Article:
Benefits of the study:
      By sharing promising practices, we hope to help DDS and others support more people with disabilities to get and keep jobs.

      Risks or Discomforts:
      This project is of minimal risk. That means that there is nothing dangerous about participating. The only real risk that may arise is negative or upsetting feelings when talking about your experiences with DDS or with looking for a job. You may discuss any bad feelings about the interview with Jennifer Sulewski (information on next page) or the person who is interviewing you. There is also a very small risk of someone learning what you told us, but we are trying to protect your identity by keeping all files in a locked file cabinet or computer drive where only project staff will have access to them.

      What are my rights regarding this interview?
      You have the right to ask questions about the project before you sign this form. You can also ask questions at any time during or after the interview. You have a right to not answer any question you do not want to answer. You also can end the interview at any time and nothing bad will happen to you. You also have a right to ask not to be recorded and still participate in the interview.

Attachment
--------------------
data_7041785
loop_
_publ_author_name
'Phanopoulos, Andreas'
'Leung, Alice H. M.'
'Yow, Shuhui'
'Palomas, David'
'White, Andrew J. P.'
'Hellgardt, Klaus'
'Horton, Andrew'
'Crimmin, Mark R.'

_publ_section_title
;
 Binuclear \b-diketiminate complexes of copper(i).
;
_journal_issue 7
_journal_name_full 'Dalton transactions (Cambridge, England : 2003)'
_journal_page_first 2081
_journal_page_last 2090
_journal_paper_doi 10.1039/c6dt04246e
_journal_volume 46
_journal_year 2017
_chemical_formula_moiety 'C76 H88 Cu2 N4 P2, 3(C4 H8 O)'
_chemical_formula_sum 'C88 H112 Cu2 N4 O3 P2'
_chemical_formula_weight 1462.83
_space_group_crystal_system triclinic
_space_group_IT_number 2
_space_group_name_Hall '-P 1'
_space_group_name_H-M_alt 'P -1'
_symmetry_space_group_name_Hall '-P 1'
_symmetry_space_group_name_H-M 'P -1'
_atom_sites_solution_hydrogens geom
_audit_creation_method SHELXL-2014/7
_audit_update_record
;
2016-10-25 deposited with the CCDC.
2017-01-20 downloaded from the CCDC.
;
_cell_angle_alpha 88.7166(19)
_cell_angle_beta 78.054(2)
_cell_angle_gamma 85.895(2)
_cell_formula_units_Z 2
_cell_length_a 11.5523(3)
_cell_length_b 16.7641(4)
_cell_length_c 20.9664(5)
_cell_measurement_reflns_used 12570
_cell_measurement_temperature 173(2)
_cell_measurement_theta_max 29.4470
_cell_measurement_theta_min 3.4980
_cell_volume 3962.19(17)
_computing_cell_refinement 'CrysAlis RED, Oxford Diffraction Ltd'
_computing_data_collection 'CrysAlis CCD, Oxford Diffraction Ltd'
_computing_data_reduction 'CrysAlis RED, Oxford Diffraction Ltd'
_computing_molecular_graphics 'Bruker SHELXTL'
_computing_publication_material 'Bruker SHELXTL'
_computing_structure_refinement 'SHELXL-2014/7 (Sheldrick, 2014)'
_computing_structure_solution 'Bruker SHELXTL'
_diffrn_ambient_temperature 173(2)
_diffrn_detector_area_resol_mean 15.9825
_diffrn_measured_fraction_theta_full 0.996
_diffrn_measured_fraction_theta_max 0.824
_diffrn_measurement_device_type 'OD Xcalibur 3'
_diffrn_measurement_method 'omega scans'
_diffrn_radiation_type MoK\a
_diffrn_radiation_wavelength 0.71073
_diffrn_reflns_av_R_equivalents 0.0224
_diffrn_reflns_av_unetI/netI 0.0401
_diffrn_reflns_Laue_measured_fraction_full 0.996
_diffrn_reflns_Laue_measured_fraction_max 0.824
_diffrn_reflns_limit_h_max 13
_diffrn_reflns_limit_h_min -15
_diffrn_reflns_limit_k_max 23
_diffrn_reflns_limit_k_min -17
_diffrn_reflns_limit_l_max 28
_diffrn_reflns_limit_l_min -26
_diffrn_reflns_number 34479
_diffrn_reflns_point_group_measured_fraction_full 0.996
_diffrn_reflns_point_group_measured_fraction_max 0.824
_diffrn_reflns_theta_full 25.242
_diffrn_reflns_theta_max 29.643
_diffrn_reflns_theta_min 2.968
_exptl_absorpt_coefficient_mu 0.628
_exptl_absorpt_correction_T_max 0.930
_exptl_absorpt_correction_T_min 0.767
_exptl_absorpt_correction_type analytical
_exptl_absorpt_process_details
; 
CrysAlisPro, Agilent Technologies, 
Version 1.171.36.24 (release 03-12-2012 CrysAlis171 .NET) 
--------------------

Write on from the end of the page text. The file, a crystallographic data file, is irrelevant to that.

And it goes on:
Jen

      Reply

  • DOVP Week: Don Glass on Applying Universal Design for Learning (UDL) to Evaluation · AEA365 · August 31, 2012 at 3:32 am

    […] and analysis of data, as well as in the sharing and use of evaluation findings. Like our colleagues Jennifer Sulewski and June Gothberg, I am interested in applying Universal Design to evaluation for the purpose of […]

    Reply